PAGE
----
Upper Buffalo Wilderness:
Pruitt Hollow to Adkins Creek
October 24-25, 2010
As I began walking downstream from Pruitt Hollow at mile 8.7, it felt great to finally be seeing new territory. The mouth of Pruitt Hollow is on the north side of the Buffalo River at the top of an upside-down U curve. Looking downstream beyond a 200-ft long hole of water, I could see a tall bluff of layered rock on river left. This was the tallest bluff yet on the river; I'm guessing it's around 80 feet tall.
I stopped to take a picture at the downstream end of a short, shaded pool just upstream of the bluff. The late afternoon sunlight was bouncing off bright yellow Witch-hazel leaves and the reflection in the shaded pool was really nice.
The bluff is a major landmark for the whitewater crowd; when the water is high enough for floating, a small waterfall pours off a short ledge at the upstream end. They call the spot False Double Drop, named after a more ominous Double Drop just downstream. I couldn't help but spend some time beneath the tall bluff. It's one of the most scenic spots on the river. Against the backdrop of the layered bluff, the flat bedrock stream bed slopes gradually down. Small boulders line the stream on the left. On the opposite bank, huge old Beech trees inhabit a flat sandy area. At the downstream end of a shallow pool, all the colorful, recently-fallen leaves had slowly drifted with the current and were now jammed together.
The stream curved southward away from the bluff and formed a narrow, blue hole of water lined with glossy green Alder bushes on river left, around mile 8.9. Below there the stream went through a tight, deep channel with a tall bank of stacked rocks on the left and big rocks and small boulders on the right. I love places like this. I could see Double Drop just below.
I could understand how Double Drop would give the kayakers some problems. A group of four big boulders filled the width of the stream bed. Thick Witch-hazel bushes blocked the way on river right. In high water, I imagine kayaks would have to go to the left of the boulders and drop off of a multi-layered sandstone ledge there.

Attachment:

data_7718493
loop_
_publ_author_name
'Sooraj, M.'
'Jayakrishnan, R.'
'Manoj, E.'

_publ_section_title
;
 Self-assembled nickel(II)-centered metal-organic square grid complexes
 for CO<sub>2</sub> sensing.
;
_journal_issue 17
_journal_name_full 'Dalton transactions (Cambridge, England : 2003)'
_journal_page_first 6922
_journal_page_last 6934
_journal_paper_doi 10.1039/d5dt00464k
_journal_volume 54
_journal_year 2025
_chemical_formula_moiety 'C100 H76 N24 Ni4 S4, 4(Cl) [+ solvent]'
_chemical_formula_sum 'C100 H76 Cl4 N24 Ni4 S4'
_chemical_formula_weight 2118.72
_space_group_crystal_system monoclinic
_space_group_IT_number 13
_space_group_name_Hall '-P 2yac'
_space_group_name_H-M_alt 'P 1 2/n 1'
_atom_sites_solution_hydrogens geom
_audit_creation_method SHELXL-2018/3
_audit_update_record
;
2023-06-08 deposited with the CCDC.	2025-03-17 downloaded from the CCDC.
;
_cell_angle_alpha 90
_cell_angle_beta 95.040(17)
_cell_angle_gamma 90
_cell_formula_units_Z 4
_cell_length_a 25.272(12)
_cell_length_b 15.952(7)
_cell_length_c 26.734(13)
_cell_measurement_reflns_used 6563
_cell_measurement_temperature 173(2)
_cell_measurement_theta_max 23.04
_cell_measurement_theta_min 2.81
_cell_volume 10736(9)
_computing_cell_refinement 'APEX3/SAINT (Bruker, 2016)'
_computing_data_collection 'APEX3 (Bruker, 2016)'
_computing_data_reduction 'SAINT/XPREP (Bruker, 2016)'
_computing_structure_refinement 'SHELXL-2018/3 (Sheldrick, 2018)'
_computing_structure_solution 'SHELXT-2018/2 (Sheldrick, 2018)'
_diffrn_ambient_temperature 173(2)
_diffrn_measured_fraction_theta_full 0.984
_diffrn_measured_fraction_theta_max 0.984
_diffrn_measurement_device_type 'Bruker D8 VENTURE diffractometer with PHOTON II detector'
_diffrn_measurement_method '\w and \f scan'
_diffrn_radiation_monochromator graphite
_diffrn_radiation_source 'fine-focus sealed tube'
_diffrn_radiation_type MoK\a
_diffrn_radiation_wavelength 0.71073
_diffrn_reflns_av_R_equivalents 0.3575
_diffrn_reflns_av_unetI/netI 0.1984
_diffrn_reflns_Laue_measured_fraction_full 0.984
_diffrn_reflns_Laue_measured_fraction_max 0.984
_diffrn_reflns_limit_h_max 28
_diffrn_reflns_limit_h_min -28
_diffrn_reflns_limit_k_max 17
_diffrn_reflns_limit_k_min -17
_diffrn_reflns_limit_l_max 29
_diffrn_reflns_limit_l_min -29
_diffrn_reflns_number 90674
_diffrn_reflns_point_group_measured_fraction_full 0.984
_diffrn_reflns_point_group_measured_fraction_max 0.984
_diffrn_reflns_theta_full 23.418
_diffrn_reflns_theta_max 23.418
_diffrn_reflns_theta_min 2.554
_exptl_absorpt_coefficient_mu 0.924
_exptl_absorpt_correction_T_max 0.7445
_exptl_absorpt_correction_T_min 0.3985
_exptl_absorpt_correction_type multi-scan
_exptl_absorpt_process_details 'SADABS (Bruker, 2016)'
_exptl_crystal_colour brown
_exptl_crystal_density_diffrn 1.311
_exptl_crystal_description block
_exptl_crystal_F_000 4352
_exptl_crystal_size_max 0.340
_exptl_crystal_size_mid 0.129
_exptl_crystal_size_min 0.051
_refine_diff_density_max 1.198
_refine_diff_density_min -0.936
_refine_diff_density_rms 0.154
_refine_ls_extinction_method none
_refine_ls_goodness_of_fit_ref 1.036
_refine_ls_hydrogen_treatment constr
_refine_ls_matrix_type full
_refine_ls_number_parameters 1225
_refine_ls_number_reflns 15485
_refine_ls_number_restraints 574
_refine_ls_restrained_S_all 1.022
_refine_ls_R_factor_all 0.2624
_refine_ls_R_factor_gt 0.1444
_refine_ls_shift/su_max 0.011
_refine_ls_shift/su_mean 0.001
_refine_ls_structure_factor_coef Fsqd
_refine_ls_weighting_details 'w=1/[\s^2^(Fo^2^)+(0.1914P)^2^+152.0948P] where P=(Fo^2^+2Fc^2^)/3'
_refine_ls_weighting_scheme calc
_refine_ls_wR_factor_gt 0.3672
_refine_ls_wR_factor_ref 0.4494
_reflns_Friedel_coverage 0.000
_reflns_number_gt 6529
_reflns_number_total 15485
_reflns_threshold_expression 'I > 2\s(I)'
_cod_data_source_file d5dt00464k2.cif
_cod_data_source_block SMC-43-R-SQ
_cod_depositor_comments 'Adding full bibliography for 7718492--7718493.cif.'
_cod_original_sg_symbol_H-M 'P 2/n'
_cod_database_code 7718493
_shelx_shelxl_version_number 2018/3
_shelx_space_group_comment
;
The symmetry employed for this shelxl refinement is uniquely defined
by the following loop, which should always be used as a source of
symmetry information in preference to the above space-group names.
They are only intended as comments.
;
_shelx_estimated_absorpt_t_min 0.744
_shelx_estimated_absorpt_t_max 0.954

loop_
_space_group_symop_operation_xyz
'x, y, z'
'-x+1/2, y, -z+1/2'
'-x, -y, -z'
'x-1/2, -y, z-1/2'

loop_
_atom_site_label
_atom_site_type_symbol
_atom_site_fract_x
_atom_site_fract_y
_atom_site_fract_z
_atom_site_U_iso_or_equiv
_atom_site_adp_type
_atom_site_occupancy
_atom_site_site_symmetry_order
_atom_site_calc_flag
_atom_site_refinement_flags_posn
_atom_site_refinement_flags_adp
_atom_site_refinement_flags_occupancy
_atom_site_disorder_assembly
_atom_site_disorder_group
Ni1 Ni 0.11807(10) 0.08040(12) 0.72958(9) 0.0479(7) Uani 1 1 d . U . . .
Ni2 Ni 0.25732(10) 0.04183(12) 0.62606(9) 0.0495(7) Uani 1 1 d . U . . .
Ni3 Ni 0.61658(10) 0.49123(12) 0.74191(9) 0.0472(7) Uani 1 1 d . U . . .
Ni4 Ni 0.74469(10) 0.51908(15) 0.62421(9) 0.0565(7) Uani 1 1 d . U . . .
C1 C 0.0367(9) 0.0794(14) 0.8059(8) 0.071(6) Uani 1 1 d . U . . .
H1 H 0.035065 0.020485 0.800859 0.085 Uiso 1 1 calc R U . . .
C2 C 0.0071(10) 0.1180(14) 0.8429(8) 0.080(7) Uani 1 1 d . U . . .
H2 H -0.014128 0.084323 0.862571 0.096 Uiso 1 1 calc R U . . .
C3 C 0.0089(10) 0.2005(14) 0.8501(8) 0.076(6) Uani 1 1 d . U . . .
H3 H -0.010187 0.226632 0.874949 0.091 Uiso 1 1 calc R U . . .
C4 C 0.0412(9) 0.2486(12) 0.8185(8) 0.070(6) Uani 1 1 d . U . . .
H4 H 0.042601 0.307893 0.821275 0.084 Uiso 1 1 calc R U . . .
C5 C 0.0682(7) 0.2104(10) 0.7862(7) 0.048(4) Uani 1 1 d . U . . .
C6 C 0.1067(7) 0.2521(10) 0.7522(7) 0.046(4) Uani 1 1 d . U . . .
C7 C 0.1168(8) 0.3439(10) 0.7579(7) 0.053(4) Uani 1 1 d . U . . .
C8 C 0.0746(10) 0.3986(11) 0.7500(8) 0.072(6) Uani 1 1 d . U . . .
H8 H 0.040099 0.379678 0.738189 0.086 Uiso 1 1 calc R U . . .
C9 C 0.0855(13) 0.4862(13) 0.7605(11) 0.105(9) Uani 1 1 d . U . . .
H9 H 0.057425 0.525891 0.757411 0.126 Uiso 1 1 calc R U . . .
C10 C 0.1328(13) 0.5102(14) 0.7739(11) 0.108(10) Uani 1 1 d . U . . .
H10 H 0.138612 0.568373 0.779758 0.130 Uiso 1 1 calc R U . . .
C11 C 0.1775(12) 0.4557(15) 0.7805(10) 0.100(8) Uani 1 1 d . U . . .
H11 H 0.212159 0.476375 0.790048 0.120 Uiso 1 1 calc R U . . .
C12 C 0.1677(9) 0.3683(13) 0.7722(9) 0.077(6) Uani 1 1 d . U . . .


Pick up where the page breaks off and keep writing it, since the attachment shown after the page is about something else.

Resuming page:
The sun had set and all the clouds overhead were a soft pink. Down in the deep Buffalo River valley, light was fading fast. I went up into the Beech woods on river right about 50 feet and found a flat spot to camp. As soon as I got the tent up and the gear inside, I sat down and took off my wet boots. I set up the Trangia stove then realized I'd have to walk down to the river to pump water. "I'm just not up for it" I thought. I was tired, and I didn't want to put my boots back on.
I had just enough water in the drinking bottle to pour into my titanium mug and boil over the stove. I poured the water into a pouch of dehydrated Pasta Primavera, then sealed the pouch. While waiting for the food to rehydrate and cool, I organized my gear. It seems I had way too much stuff.
My energy returned enough that I walked barefoot to the river and filtered water for the morning. Back at the tent, the Pasta Primavera was really good. The lightweight pouch folded up to a thin rectangle and went in the trash bag.
I'd rigged a 2-gallon ziplock bag with a reinforced hole at the top for the purpose of hanging all my food up in a tree. I had a nifty little pouch containing twine for hanging food bags. The twine was tied to the pouch; I put a small rock in the pouch and threw it over a tree limb. The pouch with one end of the twine fell back down, then I tied the food bag to the loose end of the twine and pulled it up to hang a couple of feet from the limb. This all sounds so easy, but once again hanging food from a tree was a frustrating and time-consuming affair, mainly because I had to untangle the twine at the beginning of the process. I finally got to bed around 9. The thermometer on my alarm clock reported 64 degrees. I went to sleep to a noisy chorus of bugs.